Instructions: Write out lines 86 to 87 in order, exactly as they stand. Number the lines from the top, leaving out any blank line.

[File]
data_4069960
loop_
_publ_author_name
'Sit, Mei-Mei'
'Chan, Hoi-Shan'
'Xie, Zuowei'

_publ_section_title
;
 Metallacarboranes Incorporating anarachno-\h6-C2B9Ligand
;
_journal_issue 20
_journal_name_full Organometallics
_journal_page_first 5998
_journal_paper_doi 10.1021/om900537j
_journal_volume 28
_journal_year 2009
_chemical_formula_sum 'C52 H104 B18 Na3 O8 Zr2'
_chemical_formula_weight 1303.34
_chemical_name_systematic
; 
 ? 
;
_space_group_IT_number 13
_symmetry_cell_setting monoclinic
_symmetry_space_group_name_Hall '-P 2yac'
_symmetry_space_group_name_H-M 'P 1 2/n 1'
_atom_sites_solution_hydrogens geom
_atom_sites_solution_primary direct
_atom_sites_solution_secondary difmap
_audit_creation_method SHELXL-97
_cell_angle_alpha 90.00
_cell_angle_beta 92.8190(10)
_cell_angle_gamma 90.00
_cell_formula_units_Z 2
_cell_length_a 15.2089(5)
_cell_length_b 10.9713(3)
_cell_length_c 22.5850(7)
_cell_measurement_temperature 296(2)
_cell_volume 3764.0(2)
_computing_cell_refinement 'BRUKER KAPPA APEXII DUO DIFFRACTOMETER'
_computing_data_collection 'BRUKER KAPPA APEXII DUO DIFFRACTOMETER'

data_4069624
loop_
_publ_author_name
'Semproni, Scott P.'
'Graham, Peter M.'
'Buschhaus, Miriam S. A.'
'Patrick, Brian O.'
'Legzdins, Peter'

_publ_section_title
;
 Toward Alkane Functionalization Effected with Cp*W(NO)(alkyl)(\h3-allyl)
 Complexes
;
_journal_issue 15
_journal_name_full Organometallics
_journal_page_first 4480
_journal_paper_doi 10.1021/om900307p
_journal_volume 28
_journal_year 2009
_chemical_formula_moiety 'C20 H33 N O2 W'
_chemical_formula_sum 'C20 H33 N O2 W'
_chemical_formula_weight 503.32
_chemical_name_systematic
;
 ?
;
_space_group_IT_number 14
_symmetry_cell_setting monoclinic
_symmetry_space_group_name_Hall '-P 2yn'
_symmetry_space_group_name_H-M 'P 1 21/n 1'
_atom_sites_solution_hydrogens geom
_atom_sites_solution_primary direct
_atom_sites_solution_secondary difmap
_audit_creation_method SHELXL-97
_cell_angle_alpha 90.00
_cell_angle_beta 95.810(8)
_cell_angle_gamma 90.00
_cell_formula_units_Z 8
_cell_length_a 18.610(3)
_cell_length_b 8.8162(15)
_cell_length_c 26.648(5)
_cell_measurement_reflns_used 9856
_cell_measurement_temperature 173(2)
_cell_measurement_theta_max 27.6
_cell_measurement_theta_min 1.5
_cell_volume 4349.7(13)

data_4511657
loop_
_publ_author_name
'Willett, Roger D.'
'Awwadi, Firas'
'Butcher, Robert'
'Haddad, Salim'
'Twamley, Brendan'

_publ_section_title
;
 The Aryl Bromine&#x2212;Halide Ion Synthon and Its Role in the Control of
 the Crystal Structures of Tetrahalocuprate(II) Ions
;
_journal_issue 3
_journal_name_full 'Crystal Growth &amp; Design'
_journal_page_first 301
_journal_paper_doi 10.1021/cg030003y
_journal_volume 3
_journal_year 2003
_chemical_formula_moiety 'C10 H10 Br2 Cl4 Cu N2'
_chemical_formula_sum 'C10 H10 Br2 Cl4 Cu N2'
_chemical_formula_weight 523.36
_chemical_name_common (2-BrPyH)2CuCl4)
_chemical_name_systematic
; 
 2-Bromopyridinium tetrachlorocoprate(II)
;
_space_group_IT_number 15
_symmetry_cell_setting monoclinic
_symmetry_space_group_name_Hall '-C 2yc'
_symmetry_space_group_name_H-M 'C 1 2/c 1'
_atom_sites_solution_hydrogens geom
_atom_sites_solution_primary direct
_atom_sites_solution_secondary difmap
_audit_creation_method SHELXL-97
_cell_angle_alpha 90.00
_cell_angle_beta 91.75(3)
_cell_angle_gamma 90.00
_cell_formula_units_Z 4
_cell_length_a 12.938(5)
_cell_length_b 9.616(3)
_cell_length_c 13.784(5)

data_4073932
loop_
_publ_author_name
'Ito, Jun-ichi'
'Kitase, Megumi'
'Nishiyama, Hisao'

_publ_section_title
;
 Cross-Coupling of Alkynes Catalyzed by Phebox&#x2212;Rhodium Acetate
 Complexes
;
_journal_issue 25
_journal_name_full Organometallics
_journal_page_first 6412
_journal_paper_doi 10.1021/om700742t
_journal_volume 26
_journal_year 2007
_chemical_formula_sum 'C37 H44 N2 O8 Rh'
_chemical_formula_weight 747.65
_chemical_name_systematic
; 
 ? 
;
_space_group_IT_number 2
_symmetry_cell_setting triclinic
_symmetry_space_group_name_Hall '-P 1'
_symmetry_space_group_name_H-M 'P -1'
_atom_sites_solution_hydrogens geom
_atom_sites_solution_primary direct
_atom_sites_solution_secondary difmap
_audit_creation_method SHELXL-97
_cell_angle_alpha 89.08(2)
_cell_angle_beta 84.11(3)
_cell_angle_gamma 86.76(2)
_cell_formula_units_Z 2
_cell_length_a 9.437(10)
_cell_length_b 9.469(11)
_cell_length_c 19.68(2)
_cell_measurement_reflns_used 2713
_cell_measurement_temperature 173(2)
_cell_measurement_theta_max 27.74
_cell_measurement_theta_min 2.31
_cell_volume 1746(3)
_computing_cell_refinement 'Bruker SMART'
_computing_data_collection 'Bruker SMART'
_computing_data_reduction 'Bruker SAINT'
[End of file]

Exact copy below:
_cell_measurement_theta_min 1.5
_cell_volume 4349.7(13)